The 2020 Porsche Cayman GTS 4.0 regains its flat-six and therefore top-billing in the class. A package for those whom a GT4 is a bit too much
|Stonking engine, great manual gearbox, sweet steering, fine brakes, looks, price|
|Not quite as sharp as a GT4, but closer than you might think.|
If the Cayman GT4 seemed like good value at 75 grand then the $82,930 GTS seems even more impressive, and is certainly even better value. It uses the same 4-litre flat-six engine and six-speed manual gearbox, rides on less focused but arguably more road-orientated tyres and suspension and costs just over 11 grand less. It also weighs 15kg less than the GT4.
So… just how good is the Cayman GTS to drive, and does it render the GT4 redundant? Or is there a little bit more to it than that?
The centrepiece of the GTS is inevitably its 4-litre flat-six engine. Porsche’s bean counters knew they couldn’t just use this engine in one car, and the GTS is the beneficiary. The only difference between its installation here and in the GT4 is the rev limit. In the GTS this is set at 7800rpm. In the GT4 it’s 8000rpm. But beyond that we really are talking about the exact same engine.
Where the Cayman GTS differs from the GT4 is in its chassis. And brakes. The GTS rides on conventional all-round wishbone suspension, albeit with Porsche’s PASM electronic dampers as standard, whereas the GT4’s front suspension is rose-jointed and features an additional anti-roll bar at the rear. As a result, the GTS’s chassis and suspension are not as focused as the GT4’s.
The Cayman GTS is also nowhere near as aerodynamically preened as the GT4, not just because it lacks the GT4’s rear wing but also because it doesn’t feature the underbody diffuser of the GT4. Result? The GT4 produces over 100kg more downforce than the GTS at 241kph and above.
Engine, transmission and 0-100kph time
The Cayman GTS’s engine and gearbox are exactly the same as the GT4’s. Which means you get 4 litres of pure flat-six in the form of a bored-out version of the 992’s 3-litre turbo engine, but in this case with no turbo but more cubes. The only difference is, the rev limit is set at 7800rpm in the GTS v 8000rpm in the GT4. Which means you get 20bhp less in the GTS (394bhp v 414bhp) but exactly the same amount of torque at 310lb ft, with exactly the same torque curve.
What’s more, the GTS is 15kg lighter than the GT4 so in a straight line it’s maybe just a touch quicker in the real world. The brakes are steel and slightly smaller than on the GT4 (hence the slight weight advantage), with carbon-ceramic rotors being an option at $6700.
The six-speed manual gearbox is also the same as you get in the GT4, but with slightly longer throws. Even so, it’s a lovely gearbox, with the same auto blip function you get in the GT4, and the same long ratios in the lower gears. As in 128-plus kph in second gear, which feels a touch long on a track but works just fine on the public road.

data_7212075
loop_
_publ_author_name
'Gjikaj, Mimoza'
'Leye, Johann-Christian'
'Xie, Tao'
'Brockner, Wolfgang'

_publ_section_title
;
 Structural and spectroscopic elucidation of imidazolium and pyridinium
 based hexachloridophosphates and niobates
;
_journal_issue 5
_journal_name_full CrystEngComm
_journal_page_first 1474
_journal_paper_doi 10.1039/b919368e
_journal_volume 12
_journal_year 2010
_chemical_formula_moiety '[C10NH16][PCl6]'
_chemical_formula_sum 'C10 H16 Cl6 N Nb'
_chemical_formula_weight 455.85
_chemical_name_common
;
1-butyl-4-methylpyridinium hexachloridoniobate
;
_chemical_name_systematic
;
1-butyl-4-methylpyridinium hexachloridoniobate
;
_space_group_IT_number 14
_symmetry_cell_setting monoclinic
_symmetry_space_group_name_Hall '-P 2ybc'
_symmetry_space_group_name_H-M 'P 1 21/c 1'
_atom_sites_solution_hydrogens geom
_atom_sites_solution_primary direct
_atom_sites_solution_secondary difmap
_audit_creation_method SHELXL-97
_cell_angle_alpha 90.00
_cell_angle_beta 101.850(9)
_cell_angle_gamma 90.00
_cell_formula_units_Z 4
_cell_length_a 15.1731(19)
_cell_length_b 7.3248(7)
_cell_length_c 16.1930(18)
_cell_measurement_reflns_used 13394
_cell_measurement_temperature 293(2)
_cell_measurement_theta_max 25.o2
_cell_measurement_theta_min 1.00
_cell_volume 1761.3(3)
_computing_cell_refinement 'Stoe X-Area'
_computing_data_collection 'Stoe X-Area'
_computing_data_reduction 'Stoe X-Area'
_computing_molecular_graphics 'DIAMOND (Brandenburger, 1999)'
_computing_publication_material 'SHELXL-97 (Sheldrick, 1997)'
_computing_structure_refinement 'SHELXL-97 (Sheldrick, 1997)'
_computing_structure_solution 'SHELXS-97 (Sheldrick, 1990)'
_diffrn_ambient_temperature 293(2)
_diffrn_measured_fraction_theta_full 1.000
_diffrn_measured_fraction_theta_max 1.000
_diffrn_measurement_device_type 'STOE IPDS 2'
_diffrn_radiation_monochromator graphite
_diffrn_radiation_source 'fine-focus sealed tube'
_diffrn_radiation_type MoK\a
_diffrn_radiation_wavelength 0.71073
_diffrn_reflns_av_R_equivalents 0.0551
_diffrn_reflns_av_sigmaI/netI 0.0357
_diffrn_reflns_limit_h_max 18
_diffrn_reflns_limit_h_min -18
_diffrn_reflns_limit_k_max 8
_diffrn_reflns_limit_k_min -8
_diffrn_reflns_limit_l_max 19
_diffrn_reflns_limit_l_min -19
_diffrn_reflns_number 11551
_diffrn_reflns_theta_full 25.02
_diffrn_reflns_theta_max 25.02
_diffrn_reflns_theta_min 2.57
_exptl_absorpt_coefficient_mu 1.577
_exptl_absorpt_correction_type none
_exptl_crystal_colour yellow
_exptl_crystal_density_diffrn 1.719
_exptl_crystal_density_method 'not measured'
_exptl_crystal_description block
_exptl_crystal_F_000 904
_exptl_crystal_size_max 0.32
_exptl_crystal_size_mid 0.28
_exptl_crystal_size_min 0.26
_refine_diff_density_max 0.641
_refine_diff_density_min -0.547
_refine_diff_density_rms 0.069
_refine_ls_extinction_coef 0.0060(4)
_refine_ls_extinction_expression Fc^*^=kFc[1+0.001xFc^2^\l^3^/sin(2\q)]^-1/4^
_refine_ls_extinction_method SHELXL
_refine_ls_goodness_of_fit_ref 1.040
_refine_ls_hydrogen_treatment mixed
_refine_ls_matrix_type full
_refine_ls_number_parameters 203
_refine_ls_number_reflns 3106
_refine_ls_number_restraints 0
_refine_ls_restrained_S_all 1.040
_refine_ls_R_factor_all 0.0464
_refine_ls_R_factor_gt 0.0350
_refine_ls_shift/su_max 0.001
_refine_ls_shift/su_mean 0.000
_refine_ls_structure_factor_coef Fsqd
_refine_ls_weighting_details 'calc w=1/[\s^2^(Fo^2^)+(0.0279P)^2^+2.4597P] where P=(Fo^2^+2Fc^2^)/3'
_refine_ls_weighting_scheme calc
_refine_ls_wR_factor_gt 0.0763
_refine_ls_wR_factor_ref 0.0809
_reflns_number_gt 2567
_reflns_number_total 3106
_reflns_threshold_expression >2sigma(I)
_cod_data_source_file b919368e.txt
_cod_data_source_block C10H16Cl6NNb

Zero to 100kph takes 4.5sec according to Porsche (GT4 4.4sec) while top speed is 293kph (GT4 300kph). So again, we are not talking about big differences in terms of raw performance.
What’s it like to drive?
If you really lean on the GTS on turn-in and then load it up hard mid-corner, you can notice a difference in ultimate response between it and the GT4, especially the response from the front end initially. There’s also a bit less grip mid-corner simply because the GTS’s tyres are neither as wide nor as trick in their tread pattern and compound as the GT4’s; the GTS comes on regular P Zeros, the GT4 on Pilot Sport Cup 2s. But you need to be pushing very hard indeed to notice the differences, and if you specify the optional carbon-ceramic brake discs – as our test car wire – even the brakes of the GTS feel peerless, and every bit as strong as those of the fractionally heavier GT4.
And the engine and gearbox feel just about identical to the GT4’s as well. Same delicious noise, same slight absence of torque below 3000rpm but which then swells to an almighty conclusion beyond 5500rpm, same spine-tingling sensations over the final 800rpm, same brilliant six-speed manual gearbox, albeit with fractionally longer throws. Same car really, full stop. And given that the GT4 is our current car of the year, well, that says an awful lot about how good the GTS is, right there.
Price and rivals
The Cayman GTS costs $82,930, and quite frankly it is an absolute bargain at that price. A BMW Z4 gets nowhere near it. Even an Audi R8 at almost twice the price can’t match it for excitement and/or thrills in many respects. If the GT4 felt like the best value sports car on sale at 75 grand, the GTS goes one better at 64 grand. To be clear, this car has no rivals at this price, and not many rivals at twice the price.
This article originally appeared at evo.co.uk
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